Mettl’s assessments have been the biggest filter in our recruitment process. Their platform has helped us reach out to a higher volume our applicant numbers. Mettl constantly keeps innovating on their products and tries to introduce a new aspect to everything.
Unfortunately, many HR professionals don’t pay enough attention to making a first impression on the job applicants they meet. Think about it…though the stakes may be high for your organization when you’re hiring someone, the pressure on the candidate is even higher. What if your company is not the right fit for them? What if they have other opportunities available and are shopping their services around before they make the final decision? How will working for your company look on their resume in the future?
After all, it never really is just about the money. For job applicants, the job search is also about personal fulfillment and finding an organization they can trust to be fair, and to be honest, in this economy, sometimes even just finding a company that won’t go out of business in a couple of months. If they make the wrong decision, their job history can be jeopardized, and worse; their livelihood compromised.
Why is this important for you? Because you don’t want to lose a great candidate just because they didn’t feel like your firm was a good fit. An even more costly alternative is when a candidate accepts a job offer without any intention to stay with the company for very long because they are ambivalent about your firm in the first place. You then spend time and resources training them only to have them give two weeks’ notice a few months later for a better opportunity. Or…they might just stay and do the bare minimum to get a paycheck.
So how do you avoid this problem? Some of the steps you could take are no-brainers; having a clean, professional office atmosphere, being polite with the candidate, and verbally “selling” them on the company during an interview. These are all the basics that any self-respecting HR professional knows are a must. But another tool that is often overlooked is the actual employee assessment and hiring process.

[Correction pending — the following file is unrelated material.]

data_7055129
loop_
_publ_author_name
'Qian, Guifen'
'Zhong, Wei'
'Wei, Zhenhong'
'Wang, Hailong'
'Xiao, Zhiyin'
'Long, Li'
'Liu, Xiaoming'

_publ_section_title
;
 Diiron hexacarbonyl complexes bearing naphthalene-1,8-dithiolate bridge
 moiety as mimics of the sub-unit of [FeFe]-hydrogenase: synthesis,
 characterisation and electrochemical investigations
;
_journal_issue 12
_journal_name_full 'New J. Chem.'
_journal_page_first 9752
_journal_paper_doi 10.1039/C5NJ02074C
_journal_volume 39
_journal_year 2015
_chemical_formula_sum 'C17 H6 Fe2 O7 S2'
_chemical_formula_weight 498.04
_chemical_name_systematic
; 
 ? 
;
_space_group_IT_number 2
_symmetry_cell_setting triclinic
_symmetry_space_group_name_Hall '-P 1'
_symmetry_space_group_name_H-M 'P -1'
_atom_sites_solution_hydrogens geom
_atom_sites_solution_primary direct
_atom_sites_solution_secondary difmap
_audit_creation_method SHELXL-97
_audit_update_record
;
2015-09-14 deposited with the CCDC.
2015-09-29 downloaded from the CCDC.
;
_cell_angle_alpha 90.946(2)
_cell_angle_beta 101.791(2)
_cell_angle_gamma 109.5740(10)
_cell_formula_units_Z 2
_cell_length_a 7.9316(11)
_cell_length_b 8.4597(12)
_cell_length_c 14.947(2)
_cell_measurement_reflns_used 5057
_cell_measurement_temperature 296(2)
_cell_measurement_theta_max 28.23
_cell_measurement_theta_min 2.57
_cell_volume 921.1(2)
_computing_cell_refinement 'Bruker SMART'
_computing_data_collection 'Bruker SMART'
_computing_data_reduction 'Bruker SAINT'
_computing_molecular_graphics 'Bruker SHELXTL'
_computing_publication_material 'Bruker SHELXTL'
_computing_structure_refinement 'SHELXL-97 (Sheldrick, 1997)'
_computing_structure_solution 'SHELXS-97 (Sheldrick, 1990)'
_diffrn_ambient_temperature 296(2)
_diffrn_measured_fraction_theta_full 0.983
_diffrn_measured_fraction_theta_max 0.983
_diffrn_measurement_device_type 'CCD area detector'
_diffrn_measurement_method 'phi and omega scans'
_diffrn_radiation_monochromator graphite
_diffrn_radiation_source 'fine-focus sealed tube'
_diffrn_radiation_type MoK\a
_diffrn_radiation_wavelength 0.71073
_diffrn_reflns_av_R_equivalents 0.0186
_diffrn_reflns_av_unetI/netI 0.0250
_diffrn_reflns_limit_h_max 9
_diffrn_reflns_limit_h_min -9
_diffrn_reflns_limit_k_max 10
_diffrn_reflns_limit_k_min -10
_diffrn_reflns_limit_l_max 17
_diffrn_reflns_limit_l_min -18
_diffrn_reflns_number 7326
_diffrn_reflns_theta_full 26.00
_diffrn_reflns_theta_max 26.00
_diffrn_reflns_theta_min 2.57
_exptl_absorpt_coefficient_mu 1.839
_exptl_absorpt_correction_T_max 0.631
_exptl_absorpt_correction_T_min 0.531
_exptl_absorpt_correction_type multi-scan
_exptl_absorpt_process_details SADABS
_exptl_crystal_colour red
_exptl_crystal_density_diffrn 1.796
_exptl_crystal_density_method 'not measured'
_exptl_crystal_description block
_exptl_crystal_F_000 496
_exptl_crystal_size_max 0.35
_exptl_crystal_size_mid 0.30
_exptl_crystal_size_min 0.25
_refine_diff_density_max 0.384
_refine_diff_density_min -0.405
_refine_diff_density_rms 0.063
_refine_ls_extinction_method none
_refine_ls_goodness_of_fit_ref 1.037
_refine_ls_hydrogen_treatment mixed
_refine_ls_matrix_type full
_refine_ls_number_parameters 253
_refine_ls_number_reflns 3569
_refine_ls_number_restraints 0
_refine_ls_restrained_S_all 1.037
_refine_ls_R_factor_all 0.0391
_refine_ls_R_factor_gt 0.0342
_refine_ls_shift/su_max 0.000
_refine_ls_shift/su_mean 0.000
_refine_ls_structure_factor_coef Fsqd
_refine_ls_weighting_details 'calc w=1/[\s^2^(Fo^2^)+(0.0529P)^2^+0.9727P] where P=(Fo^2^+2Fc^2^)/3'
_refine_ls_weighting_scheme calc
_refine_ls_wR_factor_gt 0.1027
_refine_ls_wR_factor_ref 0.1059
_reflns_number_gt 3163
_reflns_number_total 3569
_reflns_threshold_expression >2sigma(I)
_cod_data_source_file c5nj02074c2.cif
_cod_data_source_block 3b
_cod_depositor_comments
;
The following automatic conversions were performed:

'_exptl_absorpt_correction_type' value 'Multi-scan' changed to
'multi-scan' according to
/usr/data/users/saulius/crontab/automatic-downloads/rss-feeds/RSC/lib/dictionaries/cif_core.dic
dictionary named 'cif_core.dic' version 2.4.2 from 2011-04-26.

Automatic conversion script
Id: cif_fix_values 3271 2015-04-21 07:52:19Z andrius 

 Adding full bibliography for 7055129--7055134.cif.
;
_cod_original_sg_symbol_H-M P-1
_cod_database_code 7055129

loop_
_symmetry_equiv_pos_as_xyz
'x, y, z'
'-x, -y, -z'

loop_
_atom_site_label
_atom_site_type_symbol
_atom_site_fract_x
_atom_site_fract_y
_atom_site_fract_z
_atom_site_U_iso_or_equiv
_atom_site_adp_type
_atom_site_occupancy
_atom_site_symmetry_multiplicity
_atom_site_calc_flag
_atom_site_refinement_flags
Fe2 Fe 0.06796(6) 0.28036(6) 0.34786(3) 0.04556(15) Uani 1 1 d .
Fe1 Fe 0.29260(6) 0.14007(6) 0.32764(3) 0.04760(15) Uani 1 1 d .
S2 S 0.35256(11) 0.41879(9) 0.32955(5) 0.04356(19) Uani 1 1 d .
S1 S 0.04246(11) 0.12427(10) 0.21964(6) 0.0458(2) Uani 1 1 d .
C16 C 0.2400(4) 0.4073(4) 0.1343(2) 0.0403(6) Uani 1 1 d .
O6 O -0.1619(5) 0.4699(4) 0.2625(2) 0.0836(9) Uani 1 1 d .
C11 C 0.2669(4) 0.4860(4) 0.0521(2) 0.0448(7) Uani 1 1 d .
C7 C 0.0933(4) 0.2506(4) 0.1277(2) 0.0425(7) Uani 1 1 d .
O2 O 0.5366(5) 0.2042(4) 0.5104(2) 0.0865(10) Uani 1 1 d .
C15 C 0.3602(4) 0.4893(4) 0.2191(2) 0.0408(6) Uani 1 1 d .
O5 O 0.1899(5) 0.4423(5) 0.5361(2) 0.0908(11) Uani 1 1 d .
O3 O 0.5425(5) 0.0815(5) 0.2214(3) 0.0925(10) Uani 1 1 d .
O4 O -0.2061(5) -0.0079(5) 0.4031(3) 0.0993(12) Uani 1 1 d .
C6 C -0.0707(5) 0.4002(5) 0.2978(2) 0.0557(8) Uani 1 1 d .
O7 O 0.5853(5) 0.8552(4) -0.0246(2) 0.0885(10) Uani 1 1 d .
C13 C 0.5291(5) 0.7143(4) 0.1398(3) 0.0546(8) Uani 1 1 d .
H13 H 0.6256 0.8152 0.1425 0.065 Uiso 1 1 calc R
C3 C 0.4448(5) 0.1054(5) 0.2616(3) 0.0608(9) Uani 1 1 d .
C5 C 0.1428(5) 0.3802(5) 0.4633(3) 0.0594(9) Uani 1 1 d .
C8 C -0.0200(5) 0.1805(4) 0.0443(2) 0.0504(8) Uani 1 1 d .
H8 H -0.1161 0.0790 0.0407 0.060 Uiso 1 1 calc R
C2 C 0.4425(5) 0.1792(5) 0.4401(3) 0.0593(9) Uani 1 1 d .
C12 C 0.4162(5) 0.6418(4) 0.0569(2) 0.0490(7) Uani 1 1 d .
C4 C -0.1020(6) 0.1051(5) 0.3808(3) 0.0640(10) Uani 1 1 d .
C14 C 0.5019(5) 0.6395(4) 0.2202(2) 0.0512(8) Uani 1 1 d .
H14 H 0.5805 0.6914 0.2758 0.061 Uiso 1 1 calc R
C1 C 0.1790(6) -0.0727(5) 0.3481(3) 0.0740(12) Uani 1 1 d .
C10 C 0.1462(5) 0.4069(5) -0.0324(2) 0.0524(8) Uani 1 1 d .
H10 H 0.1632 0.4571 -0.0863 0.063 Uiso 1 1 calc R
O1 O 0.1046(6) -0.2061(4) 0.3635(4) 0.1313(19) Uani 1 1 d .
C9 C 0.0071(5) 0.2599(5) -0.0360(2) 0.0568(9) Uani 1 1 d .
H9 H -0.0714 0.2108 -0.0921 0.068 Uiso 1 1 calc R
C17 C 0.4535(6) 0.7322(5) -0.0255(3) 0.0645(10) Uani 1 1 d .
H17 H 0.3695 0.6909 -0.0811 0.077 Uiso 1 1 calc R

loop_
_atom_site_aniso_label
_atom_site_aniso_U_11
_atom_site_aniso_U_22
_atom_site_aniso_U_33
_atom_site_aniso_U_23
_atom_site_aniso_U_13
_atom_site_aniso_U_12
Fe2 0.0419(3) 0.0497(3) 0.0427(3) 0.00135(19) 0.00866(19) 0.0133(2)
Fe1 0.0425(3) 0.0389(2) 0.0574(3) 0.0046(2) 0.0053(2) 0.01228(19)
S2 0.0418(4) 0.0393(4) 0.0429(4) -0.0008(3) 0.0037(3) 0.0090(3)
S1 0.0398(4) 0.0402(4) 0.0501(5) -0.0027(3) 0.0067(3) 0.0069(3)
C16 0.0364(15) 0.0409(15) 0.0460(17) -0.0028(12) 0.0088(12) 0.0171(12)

Think of it this way; everyone expects to go to a job interview, but everyone expects their skills to be put to the test. By introducing a new element as part of your hiring process, here is what you’re doing indirectly for potential candidates;
1) You are serious about finding the best talent. And if a company is serious about finding the best people, it lets job applicants know that they will be working with intelligent, experienced professionals – not amateurs.
2) It makes the candidate more vested. By putting the time into taking an assessment test, you’ve just given the candidate a challenge, and candidates who’re confident in their abilities love a good challenge. Their adrenaline levels rise, and dopamine levels increase as well – just like during any challenge or reward-seeking behavior. And voila, without much effort, you’ve created an association in their mind between your company and taking on a challenge. In effect, if they are hired, the assessment test was their very first job assignment. Without an assessment test, all they did was have a conversation with you, with the only challenge being to impress you – not to solve an actual problem.
3) It gives the new hire validation that they have the skills to work in your company. If they completed assessments to your satisfaction, they will be more confident when they start the job, and will focus on giving you quality work product, instead of wasting time and energy on worrying about whether their skill-set truly matches what your company needs.
4) Lastly, having skills assessments simply makes your company look bigger and more organized. It gives the impression of a more established organization that knows exactly what it wants.
Hiring new employees is never easy. There are many unknowns, and just like any interpersonal relationship, it takes time to get to know someone. But using skills assessments as part of your hiring process can help you put your best foot forward and make a solid impression on candidates, so that you don’t just find the talent you need, but talent that respects your organization and wants to work for you.
Originally published April 2 2018, Updated June 16 2020